Even on the editorial page, a major newspaper such as the Wall Street Journal has the responsibility to screen out clear analytical errors. To fail at this task can and should hurt a newspapers reputation.
In Bret Stephens’s otherwise interesting piece in the December 30, 2013 Wall Street Journal, he takes Barack Obama to task for an “analytical error” and then commits a serious one of his own: using nominal income figures that are uncorrected for inflation to argue that the bottom 20% of the population is much better off now than it was in 1979. It is possible to argue in more appropriate ways that the bottom 20% of the population is better off now than in 1979, but not by anywhere near the 186% that Bret claims in this passage:
Besides which, so what? In 1979 the mean household income of the bottom 20% was $4,006. By 2012, it was $11,490. That’s an increase of 186%. For the middle class, the increase was 211%. For the top fifth it’s 320%. The richer have outpaced the poorer in growing their incomes, just as runners will outpace joggers who will, in turn, outpace walkers. But, as James Taylor might say, the walking man walks.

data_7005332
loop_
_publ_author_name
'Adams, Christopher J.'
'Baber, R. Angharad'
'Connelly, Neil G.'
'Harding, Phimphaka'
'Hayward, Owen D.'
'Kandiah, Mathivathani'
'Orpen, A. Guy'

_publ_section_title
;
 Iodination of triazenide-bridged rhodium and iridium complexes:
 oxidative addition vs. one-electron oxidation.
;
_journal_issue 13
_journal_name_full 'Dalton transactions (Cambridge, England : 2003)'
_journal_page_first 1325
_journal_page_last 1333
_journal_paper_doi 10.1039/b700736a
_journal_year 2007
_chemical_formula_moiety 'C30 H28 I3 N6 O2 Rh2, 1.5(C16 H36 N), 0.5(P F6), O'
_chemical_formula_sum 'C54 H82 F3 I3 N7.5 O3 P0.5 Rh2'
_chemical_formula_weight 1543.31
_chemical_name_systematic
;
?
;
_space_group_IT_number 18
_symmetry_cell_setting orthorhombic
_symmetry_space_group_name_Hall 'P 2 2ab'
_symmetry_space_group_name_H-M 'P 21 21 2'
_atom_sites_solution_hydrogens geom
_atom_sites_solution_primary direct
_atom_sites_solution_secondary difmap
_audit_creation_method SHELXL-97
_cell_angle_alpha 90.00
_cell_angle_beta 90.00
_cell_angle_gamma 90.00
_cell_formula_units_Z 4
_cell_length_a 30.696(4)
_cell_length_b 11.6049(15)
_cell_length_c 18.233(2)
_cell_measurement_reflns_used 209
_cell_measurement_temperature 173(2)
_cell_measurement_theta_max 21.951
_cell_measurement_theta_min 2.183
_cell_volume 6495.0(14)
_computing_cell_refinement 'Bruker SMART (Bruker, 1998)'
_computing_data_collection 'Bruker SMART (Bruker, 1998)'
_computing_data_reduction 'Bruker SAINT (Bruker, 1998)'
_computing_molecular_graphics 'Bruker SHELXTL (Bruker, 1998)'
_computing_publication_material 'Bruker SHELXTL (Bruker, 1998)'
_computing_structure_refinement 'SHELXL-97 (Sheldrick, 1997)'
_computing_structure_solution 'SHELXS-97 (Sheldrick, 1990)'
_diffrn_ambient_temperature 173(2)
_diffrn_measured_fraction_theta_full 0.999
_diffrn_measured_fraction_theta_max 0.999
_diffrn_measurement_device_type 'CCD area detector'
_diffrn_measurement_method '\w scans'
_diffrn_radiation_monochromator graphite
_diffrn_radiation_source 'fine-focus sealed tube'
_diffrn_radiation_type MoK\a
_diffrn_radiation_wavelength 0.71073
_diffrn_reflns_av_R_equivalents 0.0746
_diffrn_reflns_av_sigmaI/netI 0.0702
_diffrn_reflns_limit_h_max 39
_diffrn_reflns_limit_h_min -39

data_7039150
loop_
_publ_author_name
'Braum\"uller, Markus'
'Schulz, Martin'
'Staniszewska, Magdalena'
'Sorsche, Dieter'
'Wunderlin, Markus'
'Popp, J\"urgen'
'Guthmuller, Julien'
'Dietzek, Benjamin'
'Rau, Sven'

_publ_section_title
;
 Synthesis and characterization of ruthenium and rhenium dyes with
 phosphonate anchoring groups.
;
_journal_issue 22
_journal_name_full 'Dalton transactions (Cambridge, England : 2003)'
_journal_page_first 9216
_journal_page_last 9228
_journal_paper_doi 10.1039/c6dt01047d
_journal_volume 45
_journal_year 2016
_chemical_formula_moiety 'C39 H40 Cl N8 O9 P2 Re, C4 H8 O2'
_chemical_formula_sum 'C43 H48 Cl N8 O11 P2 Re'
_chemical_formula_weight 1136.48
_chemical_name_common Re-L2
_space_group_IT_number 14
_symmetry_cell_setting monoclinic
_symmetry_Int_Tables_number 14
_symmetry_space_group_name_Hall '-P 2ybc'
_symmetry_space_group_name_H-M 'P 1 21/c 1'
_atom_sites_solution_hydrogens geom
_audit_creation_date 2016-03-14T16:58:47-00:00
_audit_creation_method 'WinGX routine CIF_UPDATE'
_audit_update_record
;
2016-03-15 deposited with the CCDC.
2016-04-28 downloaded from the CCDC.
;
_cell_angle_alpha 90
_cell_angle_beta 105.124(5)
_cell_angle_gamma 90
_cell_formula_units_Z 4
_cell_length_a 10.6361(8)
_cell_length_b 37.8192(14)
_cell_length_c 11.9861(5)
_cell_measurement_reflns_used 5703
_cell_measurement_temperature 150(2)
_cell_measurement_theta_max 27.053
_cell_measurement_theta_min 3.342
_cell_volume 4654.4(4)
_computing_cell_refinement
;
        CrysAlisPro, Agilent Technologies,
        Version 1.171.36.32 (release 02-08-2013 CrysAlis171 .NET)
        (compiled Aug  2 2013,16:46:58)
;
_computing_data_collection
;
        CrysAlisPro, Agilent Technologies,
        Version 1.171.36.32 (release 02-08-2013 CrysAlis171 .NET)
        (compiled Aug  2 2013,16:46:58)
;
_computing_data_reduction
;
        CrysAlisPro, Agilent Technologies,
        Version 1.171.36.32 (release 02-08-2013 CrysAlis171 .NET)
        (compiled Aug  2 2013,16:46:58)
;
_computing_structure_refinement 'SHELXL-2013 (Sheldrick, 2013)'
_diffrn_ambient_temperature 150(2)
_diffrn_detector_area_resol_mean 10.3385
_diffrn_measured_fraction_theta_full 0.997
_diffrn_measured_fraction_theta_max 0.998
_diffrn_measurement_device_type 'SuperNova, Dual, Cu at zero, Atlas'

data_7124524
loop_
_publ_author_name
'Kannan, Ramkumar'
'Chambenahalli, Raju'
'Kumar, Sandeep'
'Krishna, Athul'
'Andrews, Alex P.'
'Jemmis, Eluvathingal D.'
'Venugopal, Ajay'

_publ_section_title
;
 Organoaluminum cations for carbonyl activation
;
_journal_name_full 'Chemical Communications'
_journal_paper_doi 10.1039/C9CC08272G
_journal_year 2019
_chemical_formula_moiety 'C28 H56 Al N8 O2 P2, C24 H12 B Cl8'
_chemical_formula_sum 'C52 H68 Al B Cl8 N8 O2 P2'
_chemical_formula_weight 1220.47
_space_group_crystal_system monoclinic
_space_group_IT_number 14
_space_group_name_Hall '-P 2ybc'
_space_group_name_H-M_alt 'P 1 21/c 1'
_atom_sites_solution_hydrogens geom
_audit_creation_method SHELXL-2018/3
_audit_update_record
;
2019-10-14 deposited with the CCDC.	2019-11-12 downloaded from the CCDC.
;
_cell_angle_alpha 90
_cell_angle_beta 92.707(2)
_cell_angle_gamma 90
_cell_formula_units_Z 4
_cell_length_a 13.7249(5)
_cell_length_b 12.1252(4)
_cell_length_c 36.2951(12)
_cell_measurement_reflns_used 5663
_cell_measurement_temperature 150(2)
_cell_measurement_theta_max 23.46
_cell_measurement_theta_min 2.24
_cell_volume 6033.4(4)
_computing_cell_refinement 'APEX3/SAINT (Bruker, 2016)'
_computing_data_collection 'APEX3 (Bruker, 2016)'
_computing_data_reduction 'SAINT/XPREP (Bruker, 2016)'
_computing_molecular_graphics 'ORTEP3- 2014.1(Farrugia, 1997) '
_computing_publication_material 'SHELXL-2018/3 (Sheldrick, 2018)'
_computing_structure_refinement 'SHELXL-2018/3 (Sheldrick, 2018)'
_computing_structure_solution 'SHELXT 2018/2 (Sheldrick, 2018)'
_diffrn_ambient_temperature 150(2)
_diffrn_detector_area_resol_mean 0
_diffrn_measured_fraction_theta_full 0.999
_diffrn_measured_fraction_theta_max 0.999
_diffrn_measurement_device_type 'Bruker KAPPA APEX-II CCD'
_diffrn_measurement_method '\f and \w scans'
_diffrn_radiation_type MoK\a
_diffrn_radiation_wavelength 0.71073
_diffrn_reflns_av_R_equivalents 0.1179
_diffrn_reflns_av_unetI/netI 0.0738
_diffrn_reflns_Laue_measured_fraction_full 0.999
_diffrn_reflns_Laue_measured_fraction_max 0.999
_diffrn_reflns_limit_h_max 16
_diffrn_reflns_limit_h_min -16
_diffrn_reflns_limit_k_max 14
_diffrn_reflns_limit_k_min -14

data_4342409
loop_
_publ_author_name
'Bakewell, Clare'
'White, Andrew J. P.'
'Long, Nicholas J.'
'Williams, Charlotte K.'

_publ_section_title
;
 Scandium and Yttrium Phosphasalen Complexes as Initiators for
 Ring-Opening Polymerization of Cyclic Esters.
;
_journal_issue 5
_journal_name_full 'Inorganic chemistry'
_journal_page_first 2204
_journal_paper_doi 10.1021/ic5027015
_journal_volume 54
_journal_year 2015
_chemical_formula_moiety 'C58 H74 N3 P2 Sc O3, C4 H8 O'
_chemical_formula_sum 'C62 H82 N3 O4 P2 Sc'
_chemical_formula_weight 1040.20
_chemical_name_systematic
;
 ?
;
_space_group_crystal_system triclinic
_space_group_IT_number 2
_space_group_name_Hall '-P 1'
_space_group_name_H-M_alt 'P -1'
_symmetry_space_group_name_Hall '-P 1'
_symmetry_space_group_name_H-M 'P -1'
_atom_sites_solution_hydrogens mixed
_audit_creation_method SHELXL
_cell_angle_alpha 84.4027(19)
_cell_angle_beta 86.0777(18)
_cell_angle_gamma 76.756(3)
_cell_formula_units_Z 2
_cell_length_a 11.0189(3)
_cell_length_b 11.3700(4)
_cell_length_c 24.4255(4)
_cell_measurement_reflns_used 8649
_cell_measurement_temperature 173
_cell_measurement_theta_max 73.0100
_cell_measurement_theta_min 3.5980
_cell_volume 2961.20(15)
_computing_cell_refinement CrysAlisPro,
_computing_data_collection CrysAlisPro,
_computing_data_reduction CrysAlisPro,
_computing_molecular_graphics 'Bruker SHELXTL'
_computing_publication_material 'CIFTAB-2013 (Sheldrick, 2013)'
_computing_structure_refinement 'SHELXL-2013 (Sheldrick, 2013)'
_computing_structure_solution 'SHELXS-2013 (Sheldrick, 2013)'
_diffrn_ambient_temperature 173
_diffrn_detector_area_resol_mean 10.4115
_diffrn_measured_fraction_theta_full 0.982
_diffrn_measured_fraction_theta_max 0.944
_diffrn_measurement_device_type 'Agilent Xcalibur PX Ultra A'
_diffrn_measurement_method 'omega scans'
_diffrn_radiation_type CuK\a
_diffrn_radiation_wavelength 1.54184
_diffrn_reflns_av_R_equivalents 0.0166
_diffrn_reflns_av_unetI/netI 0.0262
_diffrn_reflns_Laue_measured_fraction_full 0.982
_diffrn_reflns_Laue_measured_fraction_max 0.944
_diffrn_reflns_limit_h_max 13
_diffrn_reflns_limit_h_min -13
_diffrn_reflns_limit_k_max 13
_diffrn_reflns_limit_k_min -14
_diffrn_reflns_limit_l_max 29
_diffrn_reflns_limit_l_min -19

It is hard to read the 186% figure in this passage in any way that is not egregiously misleading. The gist of the argument is that a rising tide is lifting all boats, so that the passage seems to suggest that the bottom 20% have been lifted by 186%. Even on the editorial page, the Wall Street Journal’s journalistic standards should be higher.
Update 1: I am pleased that Paul Krugman picked up on this. However, in his post he gives me too much credit and David Beffert too little for catching this.
Also, don’t miss Mark Gongloff’s piece on this, in the Huffington Post.
Update 2: Bret Stephens issued a correction today in "About Those Income Inequality Statistics.” I very much appreciate that.